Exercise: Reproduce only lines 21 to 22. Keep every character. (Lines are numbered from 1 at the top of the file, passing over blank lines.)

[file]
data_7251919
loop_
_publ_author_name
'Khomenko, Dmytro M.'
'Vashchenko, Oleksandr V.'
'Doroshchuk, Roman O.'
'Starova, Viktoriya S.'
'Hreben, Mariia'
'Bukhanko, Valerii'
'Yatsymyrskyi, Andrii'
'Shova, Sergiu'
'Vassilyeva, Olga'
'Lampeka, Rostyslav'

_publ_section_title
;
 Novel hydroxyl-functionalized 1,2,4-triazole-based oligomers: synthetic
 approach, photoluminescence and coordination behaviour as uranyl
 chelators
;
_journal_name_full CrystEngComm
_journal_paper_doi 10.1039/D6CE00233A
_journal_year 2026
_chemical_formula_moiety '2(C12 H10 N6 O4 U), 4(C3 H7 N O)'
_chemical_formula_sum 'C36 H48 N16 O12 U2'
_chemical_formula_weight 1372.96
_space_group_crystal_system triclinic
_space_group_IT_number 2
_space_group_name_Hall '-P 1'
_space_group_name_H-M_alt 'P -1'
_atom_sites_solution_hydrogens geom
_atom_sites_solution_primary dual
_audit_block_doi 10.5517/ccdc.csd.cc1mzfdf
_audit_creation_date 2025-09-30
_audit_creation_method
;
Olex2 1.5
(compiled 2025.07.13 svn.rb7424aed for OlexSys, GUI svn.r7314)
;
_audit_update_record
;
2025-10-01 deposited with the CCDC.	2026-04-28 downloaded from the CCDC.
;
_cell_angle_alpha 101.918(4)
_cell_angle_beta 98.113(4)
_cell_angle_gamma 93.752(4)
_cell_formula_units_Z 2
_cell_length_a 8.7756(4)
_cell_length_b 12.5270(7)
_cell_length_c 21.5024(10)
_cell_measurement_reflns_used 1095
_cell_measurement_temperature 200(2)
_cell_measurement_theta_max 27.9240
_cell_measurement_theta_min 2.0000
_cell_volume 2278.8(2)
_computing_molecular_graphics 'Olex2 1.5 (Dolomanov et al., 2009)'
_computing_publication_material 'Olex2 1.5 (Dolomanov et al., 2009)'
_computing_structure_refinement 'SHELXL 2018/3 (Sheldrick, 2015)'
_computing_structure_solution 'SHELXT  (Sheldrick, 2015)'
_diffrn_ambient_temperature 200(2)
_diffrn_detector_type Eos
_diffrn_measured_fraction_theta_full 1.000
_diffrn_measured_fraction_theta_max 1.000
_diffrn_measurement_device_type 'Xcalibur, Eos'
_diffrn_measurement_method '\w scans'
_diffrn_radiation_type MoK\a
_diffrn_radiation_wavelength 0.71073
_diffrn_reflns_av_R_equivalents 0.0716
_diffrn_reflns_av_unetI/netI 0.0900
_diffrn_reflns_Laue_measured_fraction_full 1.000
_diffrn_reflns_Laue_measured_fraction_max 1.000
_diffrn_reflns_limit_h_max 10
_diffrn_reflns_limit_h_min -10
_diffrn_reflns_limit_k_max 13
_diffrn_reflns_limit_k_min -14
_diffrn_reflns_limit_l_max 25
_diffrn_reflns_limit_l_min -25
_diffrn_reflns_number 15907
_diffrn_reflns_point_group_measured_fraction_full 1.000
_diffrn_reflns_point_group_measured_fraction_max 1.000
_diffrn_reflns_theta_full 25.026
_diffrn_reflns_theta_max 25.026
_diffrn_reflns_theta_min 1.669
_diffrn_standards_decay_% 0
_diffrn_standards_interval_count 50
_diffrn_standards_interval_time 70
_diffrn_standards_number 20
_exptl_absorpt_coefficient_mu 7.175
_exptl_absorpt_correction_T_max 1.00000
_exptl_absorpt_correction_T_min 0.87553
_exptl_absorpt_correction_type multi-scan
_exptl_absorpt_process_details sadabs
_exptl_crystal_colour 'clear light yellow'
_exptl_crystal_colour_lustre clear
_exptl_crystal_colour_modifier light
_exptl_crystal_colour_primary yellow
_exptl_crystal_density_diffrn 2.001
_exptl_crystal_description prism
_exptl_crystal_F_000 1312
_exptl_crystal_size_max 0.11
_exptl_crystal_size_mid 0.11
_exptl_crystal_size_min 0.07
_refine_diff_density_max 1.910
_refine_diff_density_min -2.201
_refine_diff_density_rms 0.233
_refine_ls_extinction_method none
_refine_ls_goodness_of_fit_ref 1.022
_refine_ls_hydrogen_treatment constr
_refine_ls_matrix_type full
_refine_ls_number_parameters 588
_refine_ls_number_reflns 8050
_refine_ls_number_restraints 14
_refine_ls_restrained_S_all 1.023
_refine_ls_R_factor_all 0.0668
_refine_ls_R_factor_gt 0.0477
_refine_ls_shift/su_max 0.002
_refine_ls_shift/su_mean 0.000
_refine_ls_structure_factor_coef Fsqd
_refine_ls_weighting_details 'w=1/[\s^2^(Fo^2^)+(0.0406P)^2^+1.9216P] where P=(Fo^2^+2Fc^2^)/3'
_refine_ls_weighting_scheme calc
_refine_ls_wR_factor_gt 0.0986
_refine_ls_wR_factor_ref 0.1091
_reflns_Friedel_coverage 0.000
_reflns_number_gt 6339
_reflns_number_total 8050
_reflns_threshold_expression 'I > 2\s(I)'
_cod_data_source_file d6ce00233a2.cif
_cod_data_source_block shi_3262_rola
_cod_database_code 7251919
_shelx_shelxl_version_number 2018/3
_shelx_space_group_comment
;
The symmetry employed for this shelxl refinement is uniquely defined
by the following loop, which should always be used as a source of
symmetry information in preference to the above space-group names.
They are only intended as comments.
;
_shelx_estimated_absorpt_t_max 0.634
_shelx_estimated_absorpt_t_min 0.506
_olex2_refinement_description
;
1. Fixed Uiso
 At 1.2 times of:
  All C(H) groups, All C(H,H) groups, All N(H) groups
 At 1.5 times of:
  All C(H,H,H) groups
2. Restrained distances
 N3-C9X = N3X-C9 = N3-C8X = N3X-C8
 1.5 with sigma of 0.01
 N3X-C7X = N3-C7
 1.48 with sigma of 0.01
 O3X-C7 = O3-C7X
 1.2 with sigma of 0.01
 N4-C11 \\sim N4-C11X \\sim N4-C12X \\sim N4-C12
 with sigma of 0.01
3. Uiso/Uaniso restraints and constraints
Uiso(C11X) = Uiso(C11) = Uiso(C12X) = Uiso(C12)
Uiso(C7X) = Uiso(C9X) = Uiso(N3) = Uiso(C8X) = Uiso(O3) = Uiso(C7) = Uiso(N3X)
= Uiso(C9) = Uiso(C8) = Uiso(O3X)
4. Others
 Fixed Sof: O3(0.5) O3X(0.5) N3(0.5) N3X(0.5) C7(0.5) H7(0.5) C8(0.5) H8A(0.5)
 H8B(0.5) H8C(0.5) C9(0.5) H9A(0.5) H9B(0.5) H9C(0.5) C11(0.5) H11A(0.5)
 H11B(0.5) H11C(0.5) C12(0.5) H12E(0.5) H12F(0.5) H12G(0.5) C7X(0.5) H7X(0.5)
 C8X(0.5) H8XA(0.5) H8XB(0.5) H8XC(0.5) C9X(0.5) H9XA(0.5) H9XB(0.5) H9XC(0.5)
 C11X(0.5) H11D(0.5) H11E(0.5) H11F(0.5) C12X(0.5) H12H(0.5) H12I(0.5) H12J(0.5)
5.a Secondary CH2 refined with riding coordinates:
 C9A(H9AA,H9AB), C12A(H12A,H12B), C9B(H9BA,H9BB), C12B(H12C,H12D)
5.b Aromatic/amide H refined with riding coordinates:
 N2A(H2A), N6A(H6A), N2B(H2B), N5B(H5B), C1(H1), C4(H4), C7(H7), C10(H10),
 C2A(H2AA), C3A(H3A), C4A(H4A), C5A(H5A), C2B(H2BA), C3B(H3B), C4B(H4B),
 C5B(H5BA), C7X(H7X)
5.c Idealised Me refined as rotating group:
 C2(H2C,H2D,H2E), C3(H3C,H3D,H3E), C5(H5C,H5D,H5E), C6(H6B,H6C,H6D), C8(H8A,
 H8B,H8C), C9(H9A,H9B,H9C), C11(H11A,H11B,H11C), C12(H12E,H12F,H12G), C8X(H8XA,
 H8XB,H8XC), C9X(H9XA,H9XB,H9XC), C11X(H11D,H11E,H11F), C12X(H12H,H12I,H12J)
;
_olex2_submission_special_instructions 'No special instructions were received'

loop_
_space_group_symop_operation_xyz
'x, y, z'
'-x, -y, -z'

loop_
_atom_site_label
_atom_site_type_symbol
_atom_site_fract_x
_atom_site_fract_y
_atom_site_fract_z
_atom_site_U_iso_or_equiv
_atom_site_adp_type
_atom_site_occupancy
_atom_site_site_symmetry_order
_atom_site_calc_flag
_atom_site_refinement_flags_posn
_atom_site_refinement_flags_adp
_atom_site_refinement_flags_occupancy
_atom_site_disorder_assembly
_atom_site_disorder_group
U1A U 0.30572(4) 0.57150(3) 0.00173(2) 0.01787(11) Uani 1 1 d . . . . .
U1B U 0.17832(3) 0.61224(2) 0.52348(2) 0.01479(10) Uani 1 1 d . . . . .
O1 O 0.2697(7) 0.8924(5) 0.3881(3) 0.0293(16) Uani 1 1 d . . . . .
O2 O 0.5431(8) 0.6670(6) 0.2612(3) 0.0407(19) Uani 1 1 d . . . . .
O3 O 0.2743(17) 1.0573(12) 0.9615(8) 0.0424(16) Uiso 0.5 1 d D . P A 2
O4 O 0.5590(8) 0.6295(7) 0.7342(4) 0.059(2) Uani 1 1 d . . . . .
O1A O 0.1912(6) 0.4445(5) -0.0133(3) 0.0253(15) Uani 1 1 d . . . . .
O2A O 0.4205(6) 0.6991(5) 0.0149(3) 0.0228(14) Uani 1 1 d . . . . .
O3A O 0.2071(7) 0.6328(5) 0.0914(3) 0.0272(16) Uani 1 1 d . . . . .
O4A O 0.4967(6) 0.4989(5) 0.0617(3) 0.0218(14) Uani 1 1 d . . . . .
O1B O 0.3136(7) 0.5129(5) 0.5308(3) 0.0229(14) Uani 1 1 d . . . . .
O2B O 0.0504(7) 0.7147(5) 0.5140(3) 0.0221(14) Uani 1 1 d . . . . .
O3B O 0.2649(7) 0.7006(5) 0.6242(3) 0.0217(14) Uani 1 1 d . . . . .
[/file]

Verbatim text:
_journal_paper_doi 10.1039/D6CE00233A
_journal_year 2026